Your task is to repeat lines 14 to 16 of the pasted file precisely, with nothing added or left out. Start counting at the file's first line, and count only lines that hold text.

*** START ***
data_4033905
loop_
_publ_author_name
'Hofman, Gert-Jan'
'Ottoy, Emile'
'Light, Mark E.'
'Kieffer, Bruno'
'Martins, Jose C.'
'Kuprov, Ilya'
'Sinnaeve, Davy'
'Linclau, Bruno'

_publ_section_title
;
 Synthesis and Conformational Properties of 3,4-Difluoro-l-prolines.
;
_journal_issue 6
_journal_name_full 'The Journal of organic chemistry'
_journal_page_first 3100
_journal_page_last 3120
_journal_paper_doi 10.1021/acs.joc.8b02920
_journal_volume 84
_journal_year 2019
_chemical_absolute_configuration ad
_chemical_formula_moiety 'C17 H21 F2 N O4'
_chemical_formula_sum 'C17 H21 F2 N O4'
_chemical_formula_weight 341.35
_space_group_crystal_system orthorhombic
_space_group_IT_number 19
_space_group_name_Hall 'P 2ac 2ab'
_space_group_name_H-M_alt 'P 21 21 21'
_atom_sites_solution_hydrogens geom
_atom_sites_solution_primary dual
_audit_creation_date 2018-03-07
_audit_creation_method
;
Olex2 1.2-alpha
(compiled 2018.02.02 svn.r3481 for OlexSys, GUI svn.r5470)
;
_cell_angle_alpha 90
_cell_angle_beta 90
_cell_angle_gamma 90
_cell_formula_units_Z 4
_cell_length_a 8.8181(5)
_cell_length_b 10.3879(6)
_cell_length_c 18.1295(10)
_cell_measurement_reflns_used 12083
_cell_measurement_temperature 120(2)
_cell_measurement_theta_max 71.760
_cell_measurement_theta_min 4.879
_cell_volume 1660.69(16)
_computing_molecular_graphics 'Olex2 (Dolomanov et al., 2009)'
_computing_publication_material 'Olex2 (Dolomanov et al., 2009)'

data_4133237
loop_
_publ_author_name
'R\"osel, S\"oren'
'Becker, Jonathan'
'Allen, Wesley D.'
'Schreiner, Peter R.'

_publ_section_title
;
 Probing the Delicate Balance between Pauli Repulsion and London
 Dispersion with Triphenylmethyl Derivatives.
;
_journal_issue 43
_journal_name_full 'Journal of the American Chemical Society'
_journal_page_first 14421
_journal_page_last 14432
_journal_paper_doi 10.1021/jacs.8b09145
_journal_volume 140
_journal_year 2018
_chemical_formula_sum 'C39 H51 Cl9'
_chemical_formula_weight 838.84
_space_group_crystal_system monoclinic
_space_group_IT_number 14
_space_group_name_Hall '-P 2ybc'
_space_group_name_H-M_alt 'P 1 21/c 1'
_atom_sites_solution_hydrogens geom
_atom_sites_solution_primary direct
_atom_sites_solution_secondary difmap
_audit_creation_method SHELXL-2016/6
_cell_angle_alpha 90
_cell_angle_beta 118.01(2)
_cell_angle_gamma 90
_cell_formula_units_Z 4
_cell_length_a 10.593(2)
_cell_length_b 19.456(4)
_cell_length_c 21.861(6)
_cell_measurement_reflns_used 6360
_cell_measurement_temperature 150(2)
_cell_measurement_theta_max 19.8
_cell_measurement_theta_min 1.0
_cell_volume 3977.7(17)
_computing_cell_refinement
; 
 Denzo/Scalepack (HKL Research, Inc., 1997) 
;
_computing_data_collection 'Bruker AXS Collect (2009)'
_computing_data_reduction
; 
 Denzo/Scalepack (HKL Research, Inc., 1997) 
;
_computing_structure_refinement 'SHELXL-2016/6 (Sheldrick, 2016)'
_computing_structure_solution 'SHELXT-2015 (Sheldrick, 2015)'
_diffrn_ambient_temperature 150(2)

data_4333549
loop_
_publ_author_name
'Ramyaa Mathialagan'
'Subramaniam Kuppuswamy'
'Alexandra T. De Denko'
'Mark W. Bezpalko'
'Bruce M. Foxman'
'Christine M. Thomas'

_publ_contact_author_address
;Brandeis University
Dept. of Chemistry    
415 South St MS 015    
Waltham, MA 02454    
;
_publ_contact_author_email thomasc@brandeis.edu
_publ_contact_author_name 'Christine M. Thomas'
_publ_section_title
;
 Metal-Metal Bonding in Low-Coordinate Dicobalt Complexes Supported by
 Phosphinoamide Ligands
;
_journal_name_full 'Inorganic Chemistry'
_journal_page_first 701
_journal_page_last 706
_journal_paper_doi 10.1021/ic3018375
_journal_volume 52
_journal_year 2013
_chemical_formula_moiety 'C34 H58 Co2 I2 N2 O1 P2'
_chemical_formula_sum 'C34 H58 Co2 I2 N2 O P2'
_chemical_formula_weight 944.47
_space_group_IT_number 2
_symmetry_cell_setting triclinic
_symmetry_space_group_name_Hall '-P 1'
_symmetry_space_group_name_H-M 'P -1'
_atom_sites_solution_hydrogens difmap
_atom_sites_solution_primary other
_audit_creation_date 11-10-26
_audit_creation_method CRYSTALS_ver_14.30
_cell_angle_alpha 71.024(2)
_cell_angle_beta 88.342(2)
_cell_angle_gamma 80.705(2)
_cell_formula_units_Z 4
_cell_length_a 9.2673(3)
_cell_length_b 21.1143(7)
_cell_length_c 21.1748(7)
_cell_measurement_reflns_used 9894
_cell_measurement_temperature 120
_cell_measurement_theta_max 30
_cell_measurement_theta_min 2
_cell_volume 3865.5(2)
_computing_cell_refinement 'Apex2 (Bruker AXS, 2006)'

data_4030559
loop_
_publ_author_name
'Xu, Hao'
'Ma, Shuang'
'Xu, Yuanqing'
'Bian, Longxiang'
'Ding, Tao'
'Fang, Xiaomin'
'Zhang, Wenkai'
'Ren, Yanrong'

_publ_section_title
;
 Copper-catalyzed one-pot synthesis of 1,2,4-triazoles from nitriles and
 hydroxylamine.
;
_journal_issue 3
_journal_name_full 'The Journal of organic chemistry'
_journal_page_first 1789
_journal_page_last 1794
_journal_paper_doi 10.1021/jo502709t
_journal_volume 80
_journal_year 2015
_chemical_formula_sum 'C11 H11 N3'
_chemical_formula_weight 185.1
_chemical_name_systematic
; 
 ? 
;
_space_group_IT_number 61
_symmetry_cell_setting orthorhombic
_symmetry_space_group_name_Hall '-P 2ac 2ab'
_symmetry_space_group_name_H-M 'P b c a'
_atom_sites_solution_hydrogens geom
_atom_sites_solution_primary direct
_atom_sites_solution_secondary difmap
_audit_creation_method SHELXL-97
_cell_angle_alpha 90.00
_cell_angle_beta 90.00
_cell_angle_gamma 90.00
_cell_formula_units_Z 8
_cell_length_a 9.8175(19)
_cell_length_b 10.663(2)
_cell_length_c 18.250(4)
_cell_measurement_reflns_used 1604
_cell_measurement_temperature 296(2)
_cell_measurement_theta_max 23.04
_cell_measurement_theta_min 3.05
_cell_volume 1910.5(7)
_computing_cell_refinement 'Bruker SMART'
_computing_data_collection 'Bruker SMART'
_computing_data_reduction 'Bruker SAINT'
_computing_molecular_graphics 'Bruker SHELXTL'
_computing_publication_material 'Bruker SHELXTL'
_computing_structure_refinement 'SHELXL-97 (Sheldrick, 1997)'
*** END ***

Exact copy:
 Synthesis and Conformational Properties of 3,4-Difluoro-l-prolines.
;
_journal_issue 6